Before I became a rabbi, I worked as an editor. I edited a monthly paper in south county for a few years after my first stint in graduate school (MFA in writing and literature at Bennington.) A good editor, I came to understand, is one who helps a work become the best version of itself: not imposing her own voice, but helping the writer refine their gem in the ways that will most allow it to shine.
Over the last few years I've been bringing that skillset to the publishing work I do at Bayit. Y'all, it is so much fun. I love helping people uncover what's best in their work. I love uplifting voices that move me. (Arguably this is part of why I co-founded a Jewish spiritual innovation incubator in the first place.) I love how together we can bring forward something that is more than the sum of our parts.
About two years ago, a manuscript came our way that piqued my interest. It's by R. Mark Asher Goodman, a rabbi who at the time I only knew over Twitter. His book features Hassidic texts -- many of them translated into English for the first time -- and opens them up for a modern reader with wry and self-deprecating humor, pop culture references, and quotes from the Wu-Tang Clan.
It's called Life Lessons from Recently Dead Rabbis: Hassidut for the People. Would Bayit be interested in publishing this book?
Would we ever.
The process of bringing the book to press has taken longer than I thought it would, of course. The last couple of years have been challenging ones. Not just the continuing global pandemic and American political upheaval, but also my father's illness and death, and my heart attack and continuing health quandaries, on top of rabbi-ing and parenting and all the normal things that need to get done.
But it is so worth the wait. Hasidic texts are a particular passion for many of us at Bayit (I've been blogging about them since the early years of Velveteen Rabbi when I was in rabbinical school), so that aspect of the book is already my jam. If you're a longtime reader of Hasidic texts, you'll find familiar kinds of wisdom here -- plus also perhaps some texts from rebbes you haven't encountered before.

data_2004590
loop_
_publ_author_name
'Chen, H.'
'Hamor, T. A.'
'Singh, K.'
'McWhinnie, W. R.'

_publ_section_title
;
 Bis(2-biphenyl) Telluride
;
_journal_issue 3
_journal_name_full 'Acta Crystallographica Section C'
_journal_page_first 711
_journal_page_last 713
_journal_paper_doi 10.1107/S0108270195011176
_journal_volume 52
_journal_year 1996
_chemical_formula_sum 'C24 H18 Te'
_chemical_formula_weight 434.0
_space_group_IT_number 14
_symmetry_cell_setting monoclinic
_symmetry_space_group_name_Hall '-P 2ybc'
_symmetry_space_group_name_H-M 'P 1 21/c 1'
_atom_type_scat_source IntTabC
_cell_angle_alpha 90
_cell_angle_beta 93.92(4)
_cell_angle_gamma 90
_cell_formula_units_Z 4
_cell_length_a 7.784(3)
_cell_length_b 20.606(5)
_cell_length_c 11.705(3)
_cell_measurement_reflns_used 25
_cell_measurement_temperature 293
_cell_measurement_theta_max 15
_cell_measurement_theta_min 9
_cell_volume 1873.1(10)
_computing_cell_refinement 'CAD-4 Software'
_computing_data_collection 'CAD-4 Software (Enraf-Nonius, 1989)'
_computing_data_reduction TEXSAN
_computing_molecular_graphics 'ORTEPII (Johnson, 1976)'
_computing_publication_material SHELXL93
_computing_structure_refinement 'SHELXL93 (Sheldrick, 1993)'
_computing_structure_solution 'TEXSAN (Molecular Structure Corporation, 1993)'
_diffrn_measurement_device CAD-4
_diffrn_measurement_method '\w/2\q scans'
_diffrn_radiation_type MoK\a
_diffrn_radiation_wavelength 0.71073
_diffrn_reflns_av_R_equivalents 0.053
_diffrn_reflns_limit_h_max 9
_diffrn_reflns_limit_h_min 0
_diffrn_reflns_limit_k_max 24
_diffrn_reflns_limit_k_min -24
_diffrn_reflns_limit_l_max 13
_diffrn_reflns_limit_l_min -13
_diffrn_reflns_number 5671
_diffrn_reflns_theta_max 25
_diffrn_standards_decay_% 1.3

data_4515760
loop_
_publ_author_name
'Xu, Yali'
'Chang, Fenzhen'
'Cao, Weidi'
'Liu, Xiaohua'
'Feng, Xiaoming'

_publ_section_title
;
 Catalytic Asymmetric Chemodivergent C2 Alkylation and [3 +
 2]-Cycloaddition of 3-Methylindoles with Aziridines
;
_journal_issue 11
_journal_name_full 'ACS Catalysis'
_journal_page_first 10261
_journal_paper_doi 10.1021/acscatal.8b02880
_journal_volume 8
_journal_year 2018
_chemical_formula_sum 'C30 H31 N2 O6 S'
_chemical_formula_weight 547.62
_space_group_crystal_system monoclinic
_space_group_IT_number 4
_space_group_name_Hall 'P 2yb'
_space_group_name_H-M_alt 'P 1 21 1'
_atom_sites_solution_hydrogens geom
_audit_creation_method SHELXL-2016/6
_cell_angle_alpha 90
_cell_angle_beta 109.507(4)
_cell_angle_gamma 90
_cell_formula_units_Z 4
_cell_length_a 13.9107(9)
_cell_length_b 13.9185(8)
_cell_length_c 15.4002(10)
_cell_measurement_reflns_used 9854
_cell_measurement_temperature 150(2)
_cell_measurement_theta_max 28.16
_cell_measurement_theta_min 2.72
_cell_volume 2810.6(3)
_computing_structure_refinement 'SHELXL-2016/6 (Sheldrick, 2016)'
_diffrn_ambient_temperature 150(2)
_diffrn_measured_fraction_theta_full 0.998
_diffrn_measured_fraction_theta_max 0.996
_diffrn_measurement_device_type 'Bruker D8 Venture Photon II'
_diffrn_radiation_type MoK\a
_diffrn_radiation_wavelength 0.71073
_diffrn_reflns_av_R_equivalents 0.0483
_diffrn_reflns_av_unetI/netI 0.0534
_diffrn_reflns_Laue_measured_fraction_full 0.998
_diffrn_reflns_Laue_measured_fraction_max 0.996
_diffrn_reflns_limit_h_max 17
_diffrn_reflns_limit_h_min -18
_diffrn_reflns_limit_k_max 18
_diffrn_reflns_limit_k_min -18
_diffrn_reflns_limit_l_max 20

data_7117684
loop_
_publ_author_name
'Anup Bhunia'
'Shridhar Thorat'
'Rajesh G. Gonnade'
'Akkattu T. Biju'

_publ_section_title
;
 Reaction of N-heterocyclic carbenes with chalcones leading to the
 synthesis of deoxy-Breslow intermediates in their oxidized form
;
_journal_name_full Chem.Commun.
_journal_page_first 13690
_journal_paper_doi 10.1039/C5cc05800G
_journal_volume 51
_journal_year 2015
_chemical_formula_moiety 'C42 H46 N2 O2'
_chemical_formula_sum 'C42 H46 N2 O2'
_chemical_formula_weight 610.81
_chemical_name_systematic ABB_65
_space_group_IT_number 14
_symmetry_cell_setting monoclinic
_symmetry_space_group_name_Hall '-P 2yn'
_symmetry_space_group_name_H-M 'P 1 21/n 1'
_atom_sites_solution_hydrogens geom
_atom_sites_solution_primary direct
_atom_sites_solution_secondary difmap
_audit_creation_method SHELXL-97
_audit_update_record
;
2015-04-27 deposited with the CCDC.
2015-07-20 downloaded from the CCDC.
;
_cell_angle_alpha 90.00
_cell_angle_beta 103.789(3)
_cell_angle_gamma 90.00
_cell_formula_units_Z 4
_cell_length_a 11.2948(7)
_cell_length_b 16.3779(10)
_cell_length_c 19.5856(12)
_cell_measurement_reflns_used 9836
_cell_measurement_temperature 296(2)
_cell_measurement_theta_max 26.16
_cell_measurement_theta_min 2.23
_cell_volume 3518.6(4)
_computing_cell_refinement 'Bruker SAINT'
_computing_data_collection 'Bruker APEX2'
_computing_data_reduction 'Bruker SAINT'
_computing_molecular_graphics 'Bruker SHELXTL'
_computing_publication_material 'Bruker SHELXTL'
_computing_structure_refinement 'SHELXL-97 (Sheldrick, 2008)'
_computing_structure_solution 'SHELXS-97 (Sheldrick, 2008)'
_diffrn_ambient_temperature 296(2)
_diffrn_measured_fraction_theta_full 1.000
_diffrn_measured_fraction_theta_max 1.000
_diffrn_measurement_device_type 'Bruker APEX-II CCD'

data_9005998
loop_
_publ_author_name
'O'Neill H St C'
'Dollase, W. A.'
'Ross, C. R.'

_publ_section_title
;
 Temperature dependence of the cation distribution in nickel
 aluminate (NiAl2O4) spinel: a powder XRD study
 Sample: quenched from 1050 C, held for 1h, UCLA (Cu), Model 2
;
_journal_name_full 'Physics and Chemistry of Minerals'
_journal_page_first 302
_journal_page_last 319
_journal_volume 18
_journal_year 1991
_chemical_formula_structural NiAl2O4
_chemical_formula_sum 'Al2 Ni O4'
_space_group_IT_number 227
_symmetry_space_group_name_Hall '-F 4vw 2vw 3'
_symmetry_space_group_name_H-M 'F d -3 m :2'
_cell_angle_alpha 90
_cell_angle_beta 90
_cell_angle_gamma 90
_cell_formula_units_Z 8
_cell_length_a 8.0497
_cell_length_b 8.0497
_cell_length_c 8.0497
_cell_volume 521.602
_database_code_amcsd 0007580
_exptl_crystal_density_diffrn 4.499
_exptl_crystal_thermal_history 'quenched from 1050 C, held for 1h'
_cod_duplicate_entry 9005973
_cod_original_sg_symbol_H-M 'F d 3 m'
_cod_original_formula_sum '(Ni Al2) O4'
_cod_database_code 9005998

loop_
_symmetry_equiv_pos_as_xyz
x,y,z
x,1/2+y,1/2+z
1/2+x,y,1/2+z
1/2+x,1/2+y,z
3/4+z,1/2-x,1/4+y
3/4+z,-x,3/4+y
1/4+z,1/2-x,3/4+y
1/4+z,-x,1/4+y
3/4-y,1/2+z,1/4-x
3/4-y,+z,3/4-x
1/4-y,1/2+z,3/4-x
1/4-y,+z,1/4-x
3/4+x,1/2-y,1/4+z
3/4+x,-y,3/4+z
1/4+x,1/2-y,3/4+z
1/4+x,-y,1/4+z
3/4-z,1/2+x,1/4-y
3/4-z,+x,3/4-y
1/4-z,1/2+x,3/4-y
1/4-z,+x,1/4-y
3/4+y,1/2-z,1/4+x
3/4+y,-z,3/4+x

If you're new to the Hasidic world, if you can't read Hebrew, even if you're a spiritual seeker with no connection to Judaism at all: wow are you in for a treat. Each chapter contains questions for contemplation, texts in translation, and Mark's commentary. And Mark's voice is unique. Heartfelt and thoughtful, and also sometimes snarky, geeky, and irreverent. These are a few of my favorite things.
I wish I could say we planned to launch on Lag Ba'Omer, the holiday when we light bonfires to represent the fire of mystical Torah wisdom still shedding spiritual light in our day. Truth be told, it was a coincidence of timing and data propagating. Then again, maybe every coincidence is God's hand at work. Who am I to say that this wasn't the Kadosh Baruch Hu pulling some digital strings?
Anyway, you can learn more about the book (and click through to buy a copy, if you're so inclined) on its page on the Bayit website: Life Lessons from Recently Dead Rabbis. And while you're there, I hope you'll click through to see Bayit's whole catalogue, e.g. the other books that we've published and are in the process of publishing. We've been entrusted with some really amazing work. I am so grateful.
Thanks for listening to me kvell about the newest book I've been blessed to midwife into being. If you love the cover of Life Lessons, check out R. Zac Kamenetz's psychedelic portraits of rabbis and rebbes. (And here's a link to his work with Shefa, doing Jewish psychedelic support.) Find author R. Mark Asher Goodman here. And stay tuned for info on Bayit's upcoming books, coming soon.